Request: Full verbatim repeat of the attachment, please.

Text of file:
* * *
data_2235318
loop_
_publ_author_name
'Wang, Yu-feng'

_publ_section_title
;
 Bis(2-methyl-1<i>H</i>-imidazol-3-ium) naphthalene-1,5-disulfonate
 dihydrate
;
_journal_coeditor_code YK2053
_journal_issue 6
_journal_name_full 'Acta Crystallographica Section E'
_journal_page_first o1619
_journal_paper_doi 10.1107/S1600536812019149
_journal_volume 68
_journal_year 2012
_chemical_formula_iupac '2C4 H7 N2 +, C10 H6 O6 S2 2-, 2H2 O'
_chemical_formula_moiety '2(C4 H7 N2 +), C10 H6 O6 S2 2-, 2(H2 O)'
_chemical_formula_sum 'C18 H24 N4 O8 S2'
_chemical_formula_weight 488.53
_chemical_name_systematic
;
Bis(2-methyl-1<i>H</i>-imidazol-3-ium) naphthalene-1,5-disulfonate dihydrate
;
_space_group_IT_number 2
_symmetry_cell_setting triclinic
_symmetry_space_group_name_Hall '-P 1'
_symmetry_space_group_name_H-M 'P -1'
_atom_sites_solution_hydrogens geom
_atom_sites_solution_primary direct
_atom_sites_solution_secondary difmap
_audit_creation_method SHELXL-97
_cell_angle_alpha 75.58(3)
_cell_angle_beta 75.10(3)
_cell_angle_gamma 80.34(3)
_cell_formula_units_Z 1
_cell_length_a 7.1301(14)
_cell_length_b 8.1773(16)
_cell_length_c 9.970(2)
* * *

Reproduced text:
data_2235318
loop_
_publ_author_name
'Wang, Yu-feng'

_publ_section_title
;
 Bis(2-methyl-1<i>H</i>-imidazol-3-ium) naphthalene-1,5-disulfonate
 dihydrate
;
_journal_coeditor_code YK2053
_journal_issue 6
_journal_name_full 'Acta Crystallographica Section E'
_journal_page_first o1619
_journal_paper_doi 10.1107/S1600536812019149
_journal_volume 68
_journal_year 2012
_chemical_formula_iupac '2C4 H7 N2 +, C10 H6 O6 S2 2-, 2H2 O'
_chemical_formula_moiety '2(C4 H7 N2 +), C10 H6 O6 S2 2-, 2(H2 O)'
_chemical_formula_sum 'C18 H24 N4 O8 S2'
_chemical_formula_weight 488.53
_chemical_name_systematic
;
Bis(2-methyl-1<i>H</i>-imidazol-3-ium) naphthalene-1,5-disulfonate dihydrate
;
_space_group_IT_number 2
_symmetry_cell_setting triclinic
_symmetry_space_group_name_Hall '-P 1'
_symmetry_space_group_name_H-M 'P -1'
_atom_sites_solution_hydrogens geom
_atom_sites_solution_primary direct
_atom_sites_solution_secondary difmap
_audit_creation_method SHELXL-97
_cell_angle_alpha 75.58(3)
_cell_angle_beta 75.10(3)
_cell_angle_gamma 80.34(3)
_cell_formula_units_Z 1
_cell_length_a 7.1301(14)
_cell_length_b 8.1773(16)
_cell_length_c 9.970(2)